At a recent show where Quetzal presented its new album, “Imaginaries,” the song “Infitada” about solidarity with Palestine made one audience member mad. She shouted at lead singer Martha Gonzalez in anger after the performance. But Gonzalez didn’t yell back. “I said, ‘Qué bueno, we have a conversation!’” Gonzalez recalled, telling the story to her audience at Quetzal’s release party March 2 at Fais Do Do in West Adams. The crowd of roughly 200 people cheered.
Quetzal, a Chicano rock band, has collected dedicated fans since its debut in the early 1990s. Many showed up to support the group and celebrate the new album, a Smithsonian Folkways project. The best way? Through music, of course. A performance by the band of honor, intended to spark conversation through socially-aware lyrics and an array of cultural sounds. And make people dance, too.
Gonzalez led — well, perhaps stole — the show with a strong, earthy voice. She expressed emotion not only through her face, but also entire body. Her band mates — playing acoustic guitar, electric guitar, keyboards, drums, percussion, violin, cello and, at times, the jarana — offered solid support. A cigar-box guitar also made an appearance. The parts achieved a fine balance in volume and rhythm. On some numbers, two female singers joined the mix. Jarana player Cesar Castro, a guest on the album, hopped on stage a few times as well. So did violin player Rocio Marron. But mostly, Gonzalez was in the spotlight as she sung, danced to son jarocho-inspired tunes and rattled a shekere. She also paused to talk in a mix of Spanish and English, telling stories and explaining the jarocho instruments.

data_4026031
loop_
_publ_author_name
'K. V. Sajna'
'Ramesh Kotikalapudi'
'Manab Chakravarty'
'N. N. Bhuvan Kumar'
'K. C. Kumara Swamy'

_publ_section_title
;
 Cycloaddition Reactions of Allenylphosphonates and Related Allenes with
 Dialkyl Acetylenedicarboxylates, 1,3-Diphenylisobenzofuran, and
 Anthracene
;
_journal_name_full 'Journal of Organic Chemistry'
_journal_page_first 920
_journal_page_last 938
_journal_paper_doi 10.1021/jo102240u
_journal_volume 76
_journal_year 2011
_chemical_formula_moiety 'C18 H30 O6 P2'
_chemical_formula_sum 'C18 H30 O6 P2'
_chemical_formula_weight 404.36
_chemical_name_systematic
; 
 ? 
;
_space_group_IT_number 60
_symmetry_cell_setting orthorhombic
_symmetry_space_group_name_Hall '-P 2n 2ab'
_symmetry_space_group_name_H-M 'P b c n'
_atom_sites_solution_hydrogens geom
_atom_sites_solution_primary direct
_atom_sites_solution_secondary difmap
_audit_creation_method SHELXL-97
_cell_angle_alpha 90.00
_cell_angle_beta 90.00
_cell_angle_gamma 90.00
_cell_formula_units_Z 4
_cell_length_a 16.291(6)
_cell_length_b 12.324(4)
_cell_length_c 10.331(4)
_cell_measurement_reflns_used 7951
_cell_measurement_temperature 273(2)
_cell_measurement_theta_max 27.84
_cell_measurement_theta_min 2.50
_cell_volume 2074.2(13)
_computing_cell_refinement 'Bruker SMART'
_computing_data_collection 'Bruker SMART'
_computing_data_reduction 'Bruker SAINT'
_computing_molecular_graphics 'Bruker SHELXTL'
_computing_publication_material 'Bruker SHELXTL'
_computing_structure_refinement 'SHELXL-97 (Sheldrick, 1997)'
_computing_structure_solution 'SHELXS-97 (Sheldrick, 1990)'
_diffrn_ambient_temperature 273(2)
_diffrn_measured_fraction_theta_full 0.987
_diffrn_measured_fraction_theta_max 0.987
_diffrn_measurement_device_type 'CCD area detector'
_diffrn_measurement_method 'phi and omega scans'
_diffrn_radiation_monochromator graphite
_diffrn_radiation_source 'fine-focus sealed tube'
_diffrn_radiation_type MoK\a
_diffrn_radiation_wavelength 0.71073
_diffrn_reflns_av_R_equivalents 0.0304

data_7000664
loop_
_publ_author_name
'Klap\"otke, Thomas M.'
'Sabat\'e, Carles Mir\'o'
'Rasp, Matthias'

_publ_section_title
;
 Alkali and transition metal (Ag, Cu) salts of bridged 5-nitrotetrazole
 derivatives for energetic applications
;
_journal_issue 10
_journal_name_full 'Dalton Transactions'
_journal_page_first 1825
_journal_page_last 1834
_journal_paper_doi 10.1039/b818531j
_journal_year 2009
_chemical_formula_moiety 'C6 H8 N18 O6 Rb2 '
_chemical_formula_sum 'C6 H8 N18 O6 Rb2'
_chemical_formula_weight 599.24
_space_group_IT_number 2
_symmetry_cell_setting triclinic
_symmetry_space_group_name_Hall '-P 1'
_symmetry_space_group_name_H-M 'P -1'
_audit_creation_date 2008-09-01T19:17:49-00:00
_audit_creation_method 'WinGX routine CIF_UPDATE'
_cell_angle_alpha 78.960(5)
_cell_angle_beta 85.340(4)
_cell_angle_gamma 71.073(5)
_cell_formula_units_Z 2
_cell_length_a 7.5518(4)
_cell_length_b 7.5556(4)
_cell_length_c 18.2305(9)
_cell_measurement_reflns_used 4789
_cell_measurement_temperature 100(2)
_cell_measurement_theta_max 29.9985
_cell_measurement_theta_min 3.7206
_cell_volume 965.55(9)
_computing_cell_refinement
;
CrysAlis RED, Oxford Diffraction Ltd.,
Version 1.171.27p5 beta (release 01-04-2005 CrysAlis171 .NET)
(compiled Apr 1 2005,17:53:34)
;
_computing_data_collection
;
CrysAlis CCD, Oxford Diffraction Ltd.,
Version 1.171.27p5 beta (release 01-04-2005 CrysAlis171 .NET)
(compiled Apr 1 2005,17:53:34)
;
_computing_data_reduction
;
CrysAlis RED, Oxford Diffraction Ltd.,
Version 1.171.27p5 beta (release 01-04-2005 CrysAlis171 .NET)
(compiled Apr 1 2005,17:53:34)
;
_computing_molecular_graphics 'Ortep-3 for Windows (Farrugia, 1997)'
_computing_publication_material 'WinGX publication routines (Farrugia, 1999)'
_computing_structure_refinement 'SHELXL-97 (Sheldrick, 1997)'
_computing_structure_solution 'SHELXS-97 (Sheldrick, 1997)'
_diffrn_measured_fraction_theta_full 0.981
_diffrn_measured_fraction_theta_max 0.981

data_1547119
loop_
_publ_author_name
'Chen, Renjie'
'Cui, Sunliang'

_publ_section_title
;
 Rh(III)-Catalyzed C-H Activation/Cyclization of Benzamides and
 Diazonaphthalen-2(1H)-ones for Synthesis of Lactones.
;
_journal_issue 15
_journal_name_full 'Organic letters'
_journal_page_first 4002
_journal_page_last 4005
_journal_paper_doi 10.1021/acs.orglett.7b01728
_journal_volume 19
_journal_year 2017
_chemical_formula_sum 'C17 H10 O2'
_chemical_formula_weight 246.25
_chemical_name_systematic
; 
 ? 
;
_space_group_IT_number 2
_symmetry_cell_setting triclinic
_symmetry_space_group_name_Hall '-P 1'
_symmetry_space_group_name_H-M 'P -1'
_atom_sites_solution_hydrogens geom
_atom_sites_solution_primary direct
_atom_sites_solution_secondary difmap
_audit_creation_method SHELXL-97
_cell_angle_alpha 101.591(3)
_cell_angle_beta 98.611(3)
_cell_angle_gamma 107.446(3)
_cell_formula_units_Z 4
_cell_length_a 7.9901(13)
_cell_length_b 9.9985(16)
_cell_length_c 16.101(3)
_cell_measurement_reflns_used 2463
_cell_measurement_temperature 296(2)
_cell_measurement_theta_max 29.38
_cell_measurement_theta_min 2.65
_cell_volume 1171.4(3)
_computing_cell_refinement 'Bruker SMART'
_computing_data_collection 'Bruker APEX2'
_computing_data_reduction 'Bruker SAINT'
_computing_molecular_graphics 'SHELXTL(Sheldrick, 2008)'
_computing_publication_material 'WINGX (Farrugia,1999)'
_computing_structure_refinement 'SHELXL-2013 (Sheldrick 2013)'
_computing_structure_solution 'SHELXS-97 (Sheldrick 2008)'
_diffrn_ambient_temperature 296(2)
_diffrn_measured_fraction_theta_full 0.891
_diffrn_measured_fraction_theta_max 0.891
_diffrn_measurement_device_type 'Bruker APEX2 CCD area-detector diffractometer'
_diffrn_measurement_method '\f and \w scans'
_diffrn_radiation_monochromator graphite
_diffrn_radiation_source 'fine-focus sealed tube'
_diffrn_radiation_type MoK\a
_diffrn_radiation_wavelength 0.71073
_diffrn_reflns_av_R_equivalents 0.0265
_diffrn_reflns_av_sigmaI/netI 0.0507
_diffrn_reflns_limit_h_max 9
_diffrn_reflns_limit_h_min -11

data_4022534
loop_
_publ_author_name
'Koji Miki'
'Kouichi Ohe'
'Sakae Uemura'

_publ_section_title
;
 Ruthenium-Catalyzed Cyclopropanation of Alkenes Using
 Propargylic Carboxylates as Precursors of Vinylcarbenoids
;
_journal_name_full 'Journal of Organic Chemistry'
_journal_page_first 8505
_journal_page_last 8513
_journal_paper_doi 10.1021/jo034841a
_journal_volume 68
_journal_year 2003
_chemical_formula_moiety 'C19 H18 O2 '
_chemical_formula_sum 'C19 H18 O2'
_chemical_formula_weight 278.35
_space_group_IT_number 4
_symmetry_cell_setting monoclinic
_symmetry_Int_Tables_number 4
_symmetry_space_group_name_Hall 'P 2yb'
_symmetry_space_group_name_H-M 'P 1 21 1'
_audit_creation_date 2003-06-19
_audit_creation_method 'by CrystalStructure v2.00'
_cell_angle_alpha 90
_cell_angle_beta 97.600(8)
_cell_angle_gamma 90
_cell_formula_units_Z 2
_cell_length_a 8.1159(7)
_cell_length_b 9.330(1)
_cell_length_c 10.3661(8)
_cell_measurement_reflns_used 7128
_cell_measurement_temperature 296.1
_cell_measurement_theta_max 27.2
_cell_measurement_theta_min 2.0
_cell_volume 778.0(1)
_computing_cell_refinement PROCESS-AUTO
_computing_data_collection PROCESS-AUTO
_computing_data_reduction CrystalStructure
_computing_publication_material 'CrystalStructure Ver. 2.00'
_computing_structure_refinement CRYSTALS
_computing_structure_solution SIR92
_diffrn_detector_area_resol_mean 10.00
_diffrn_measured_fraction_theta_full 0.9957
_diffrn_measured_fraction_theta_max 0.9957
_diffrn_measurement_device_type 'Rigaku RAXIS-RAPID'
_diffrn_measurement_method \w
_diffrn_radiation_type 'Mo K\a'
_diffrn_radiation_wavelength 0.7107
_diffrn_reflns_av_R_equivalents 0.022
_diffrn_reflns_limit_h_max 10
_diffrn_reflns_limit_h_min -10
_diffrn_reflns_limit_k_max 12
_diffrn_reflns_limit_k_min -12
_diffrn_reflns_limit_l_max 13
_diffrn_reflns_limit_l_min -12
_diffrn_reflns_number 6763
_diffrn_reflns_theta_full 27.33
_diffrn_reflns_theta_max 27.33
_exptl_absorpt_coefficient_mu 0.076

Gonzalez also encouraged the audience to dance. A handful close to the stage eagerly did so, mixing salsa with freestyle. Others felt the beat by gently rocking their bodies, or tapping a foot. Many relaxed in the booths lining one wall. Or hung out in an upper mezzanine, observing the scene while sipping wine and beer. The audience included a wide age range. Tots in sparkly bows dashed through the audience. College kids in UCLA sweaters took notes in spiral-bound notebooks. An urban studies professor twirled a girl in circles. Musicians from other jarocho bands watched with rapt attention.
Even for those new to Quetzal, the band’s rollicking energy was infectious. On “Imaginaries,” the repetitive refrain on notes ascending in pitch began to sound like a battle cry. “Duérmete” illustrated a softer side, with Gonzalez keeping her words light and crisp rather than loud and brassy. A melodic violin added a melancholy strain. While “Imaginaries” was sung in English, and “Duérmete” in Spanish, other songs mixed languages. “Dreamers Schemers,” about a young woman’s search for identity, was one example. This time too, Gonzalez kept her sound light by directing intensity into long notes. “Intifada” lent a light Beatlesesque sound to a heavy topic with a cheery keyboard during the chorus. The jarana appeared in unexpected places, including “Estoy Aquí,” a cumbia about Mexicans determined to stake a place and significance in society.
Quetzal says it aims to tell the “social, cultural, political, and musical stories of people in struggle,” and that came across in the performance. Yet, for all its political activism, Quetzal kept preachiness offstage. The emphasis, instead, was on the music. On entertaining an audience with traditional song and dance with a kick of modern style. And on letting the music reveal its own stories, in its own way, on its own time. Which happened to be a fast, danceable beat.
Originally written for “Performance and Politics of the U.S.-Mexico Border” music class at Occidental College with professor Shanna Lorenz, spring 2012.